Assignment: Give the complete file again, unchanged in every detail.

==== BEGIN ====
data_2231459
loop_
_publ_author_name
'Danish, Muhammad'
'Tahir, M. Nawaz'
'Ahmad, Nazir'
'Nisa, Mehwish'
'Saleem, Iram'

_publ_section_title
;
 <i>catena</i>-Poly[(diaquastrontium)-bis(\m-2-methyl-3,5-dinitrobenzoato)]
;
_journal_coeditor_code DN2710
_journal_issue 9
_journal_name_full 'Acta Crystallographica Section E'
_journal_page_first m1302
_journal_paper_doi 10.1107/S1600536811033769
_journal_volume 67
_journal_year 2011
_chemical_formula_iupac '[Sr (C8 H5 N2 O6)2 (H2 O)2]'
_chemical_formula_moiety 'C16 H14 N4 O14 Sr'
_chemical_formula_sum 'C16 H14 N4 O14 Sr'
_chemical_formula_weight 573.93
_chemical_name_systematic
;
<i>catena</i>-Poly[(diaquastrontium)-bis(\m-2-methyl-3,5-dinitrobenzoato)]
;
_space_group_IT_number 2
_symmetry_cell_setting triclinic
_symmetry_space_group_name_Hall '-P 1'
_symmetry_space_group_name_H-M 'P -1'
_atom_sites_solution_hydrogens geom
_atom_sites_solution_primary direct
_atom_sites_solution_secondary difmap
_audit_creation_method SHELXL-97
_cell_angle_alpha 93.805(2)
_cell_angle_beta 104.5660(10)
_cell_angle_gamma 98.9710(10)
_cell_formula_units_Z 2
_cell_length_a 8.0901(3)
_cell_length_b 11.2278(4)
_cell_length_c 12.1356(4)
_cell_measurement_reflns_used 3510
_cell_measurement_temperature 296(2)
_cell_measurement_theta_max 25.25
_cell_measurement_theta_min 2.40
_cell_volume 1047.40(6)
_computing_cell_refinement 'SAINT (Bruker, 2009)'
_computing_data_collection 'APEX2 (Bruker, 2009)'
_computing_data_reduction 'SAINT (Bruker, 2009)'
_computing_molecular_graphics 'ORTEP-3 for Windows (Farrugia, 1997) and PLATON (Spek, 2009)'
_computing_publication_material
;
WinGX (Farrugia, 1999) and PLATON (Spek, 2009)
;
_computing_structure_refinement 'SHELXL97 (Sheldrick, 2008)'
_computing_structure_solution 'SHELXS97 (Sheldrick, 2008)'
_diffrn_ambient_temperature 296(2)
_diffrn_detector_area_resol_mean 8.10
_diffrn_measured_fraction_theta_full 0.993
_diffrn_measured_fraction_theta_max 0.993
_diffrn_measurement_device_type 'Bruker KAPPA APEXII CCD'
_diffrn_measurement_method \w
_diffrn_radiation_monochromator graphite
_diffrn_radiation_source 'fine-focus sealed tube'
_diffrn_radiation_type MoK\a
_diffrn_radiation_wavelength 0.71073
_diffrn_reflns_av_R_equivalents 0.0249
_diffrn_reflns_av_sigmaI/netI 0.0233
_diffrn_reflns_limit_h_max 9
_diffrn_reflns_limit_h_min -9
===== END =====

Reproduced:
data_2231459
loop_
_publ_author_name
'Danish, Muhammad'
'Tahir, M. Nawaz'
'Ahmad, Nazir'
'Nisa, Mehwish'
'Saleem, Iram'

_publ_section_title
;
 <i>catena</i>-Poly[(diaquastrontium)-bis(\m-2-methyl-3,5-dinitrobenzoato)]
;
_journal_coeditor_code DN2710
_journal_issue 9
_journal_name_full 'Acta Crystallographica Section E'
_journal_page_first m1302
_journal_paper_doi 10.1107/S1600536811033769
_journal_volume 67
_journal_year 2011
_chemical_formula_iupac '[Sr (C8 H5 N2 O6)2 (H2 O)2]'
_chemical_formula_moiety 'C16 H14 N4 O14 Sr'
_chemical_formula_sum 'C16 H14 N4 O14 Sr'
_chemical_formula_weight 573.93
_chemical_name_systematic
;
<i>catena</i>-Poly[(diaquastrontium)-bis(\m-2-methyl-3,5-dinitrobenzoato)]
;
_space_group_IT_number 2
_symmetry_cell_setting triclinic
_symmetry_space_group_name_Hall '-P 1'
_symmetry_space_group_name_H-M 'P -1'
_atom_sites_solution_hydrogens geom
_atom_sites_solution_primary direct
_atom_sites_solution_secondary difmap
_audit_creation_method SHELXL-97
_cell_angle_alpha 93.805(2)
_cell_angle_beta 104.5660(10)
_cell_angle_gamma 98.9710(10)
_cell_formula_units_Z 2
_cell_length_a 8.0901(3)
_cell_length_b 11.2278(4)
_cell_length_c 12.1356(4)
_cell_measurement_reflns_used 3510
_cell_measurement_temperature 296(2)
_cell_measurement_theta_max 25.25
_cell_measurement_theta_min 2.40
_cell_volume 1047.40(6)
_computing_cell_refinement 'SAINT (Bruker, 2009)'
_computing_data_collection 'APEX2 (Bruker, 2009)'
_computing_data_reduction 'SAINT (Bruker, 2009)'
_computing_molecular_graphics 'ORTEP-3 for Windows (Farrugia, 1997) and PLATON (Spek, 2009)'
_computing_publication_material
;
WinGX (Farrugia, 1999) and PLATON (Spek, 2009)
;
_computing_structure_refinement 'SHELXL97 (Sheldrick, 2008)'
_computing_structure_solution 'SHELXS97 (Sheldrick, 2008)'
_diffrn_ambient_temperature 296(2)
_diffrn_detector_area_resol_mean 8.10
_diffrn_measured_fraction_theta_full 0.993
_diffrn_measured_fraction_theta_max 0.993
_diffrn_measurement_device_type 'Bruker KAPPA APEXII CCD'
_diffrn_measurement_method \w
_diffrn_radiation_monochromator graphite
_diffrn_radiation_source 'fine-focus sealed tube'
_diffrn_radiation_type MoK\a
_diffrn_radiation_wavelength 0.71073
_diffrn_reflns_av_R_equivalents 0.0249
_diffrn_reflns_av_sigmaI/netI 0.0233
_diffrn_reflns_limit_h_max 9
_diffrn_reflns_limit_h_min -9